Reasons For Your Baby Blues


  • Author Kerry Hammann
  • Published June 16, 2011
  • Word count 524

Many people have no idea how hard it is to be a brand new mommy, it could make a good reality show Those who have never had a child seem to believe that being a new mom is this wonderful, constantly happy time in a women's life. There's some measure of truth to that, although new mothers do not always feel happy, and some of them get the ‘baby blues" and a few have postpartum depression.

The 'baby blues' will effect 50 % of women who give birth. So you're not alone, and certainly not a bad mother because you are feeling down. Feeling impatient, restless, irritable and anxious are normal feelings after you've had a baby. You have spent the last 9 months growing a brand new life in you, of course you likely will feel a bit drained and exhausted. Being pregnant and giving birth are very emotional times, so it is not a surprise you'd feel emotionally drained after giving birth.

So what is the difference between 'baby blues' and postpartum depression? The 'baby blues will suddenly appear, and then suddenly disappear. The symptoms will persist for about 10% of mothers. The symptoms of postpartum depression can include, lack of appetite, exhaustion, not having the ability to focus, emotional lows and highs, sadness, afraid of hurting the baby, or loss of interest or excessive interest in the baby. Realize that women with postpartum do not experience all of these symptoms, they might feel different ones on different days, or even the same symptoms day in and day out. Because they believe they should not feel anything but joy, they will often start to feel shame and guilt and eventually become isolated.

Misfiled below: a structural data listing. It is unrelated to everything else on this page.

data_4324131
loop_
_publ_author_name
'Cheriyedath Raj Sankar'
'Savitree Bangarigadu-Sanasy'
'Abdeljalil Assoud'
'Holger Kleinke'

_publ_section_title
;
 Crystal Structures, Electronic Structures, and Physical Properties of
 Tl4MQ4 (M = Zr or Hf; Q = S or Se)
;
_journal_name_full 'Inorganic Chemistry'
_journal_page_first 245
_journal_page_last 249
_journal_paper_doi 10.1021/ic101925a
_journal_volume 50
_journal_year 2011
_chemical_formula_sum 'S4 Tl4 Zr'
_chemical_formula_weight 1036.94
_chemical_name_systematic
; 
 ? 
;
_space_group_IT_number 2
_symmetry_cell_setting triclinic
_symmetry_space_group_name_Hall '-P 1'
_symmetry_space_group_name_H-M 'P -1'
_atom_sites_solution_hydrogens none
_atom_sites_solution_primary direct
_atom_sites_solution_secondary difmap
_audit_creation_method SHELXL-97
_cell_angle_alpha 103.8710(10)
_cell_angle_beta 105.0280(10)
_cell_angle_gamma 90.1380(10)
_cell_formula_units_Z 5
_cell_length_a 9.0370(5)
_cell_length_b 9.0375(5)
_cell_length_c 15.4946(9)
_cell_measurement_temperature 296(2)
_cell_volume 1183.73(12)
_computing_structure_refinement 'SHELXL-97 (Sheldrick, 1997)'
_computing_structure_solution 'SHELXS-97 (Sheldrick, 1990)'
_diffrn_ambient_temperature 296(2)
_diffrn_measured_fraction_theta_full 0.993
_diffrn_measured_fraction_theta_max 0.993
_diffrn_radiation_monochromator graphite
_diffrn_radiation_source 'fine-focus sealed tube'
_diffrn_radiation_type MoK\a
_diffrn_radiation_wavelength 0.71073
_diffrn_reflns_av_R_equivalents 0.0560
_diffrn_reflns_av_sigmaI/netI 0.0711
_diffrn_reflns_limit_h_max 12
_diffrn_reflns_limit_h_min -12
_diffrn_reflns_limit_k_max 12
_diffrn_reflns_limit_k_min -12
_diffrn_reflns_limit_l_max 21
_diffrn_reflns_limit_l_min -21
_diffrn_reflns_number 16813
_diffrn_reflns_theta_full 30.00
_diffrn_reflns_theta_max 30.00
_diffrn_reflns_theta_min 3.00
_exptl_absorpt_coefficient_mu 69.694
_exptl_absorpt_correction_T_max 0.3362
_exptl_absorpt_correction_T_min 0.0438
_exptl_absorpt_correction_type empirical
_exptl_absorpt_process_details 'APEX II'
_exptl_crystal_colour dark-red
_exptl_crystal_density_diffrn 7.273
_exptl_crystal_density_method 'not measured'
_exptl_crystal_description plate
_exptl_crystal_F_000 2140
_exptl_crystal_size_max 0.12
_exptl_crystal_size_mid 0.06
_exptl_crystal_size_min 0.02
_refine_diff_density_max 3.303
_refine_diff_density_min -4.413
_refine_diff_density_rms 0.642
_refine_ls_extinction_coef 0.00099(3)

It saddens me to say that we don't know yet what can cause post partum depression. Factors such as lack of sleep, isolation after the baby is born, anxiety and hormones that affect the brains chemistry are what some researchers think could potentially cause postpartum depression. The idealic picture on motherhood being this happy joyful thing isn't complete. While it is all that, it's also the most difficult most frustrating and sometimes thankless job you'll ever do. So some new moms become extremely depressed when all of these things happen after a baby is born.

It's not always easy for you to spot postpartum depression in your own life. It isn't uncommon to think you are not feeling great because of the lack of sleep you're experiencing. You need to listen to friends and family who are telling you that they're concerned about you. Should you recognize these symptoms or someone has expressed concern, call your doctor. You will find many organizations out there that can help, however you still need to see your personal doctor. Don’t feel ashamed or guilty. Postpartum depression frequently occurs and with help and support from your doctor and loved ones you will be feeling better soon.

If you are experiencing any of these symptoms for a long period of time, it's not the 'baby blues'. but postpartum depression and you need to speak to your physician. You need to maintain your health for your new little baby.

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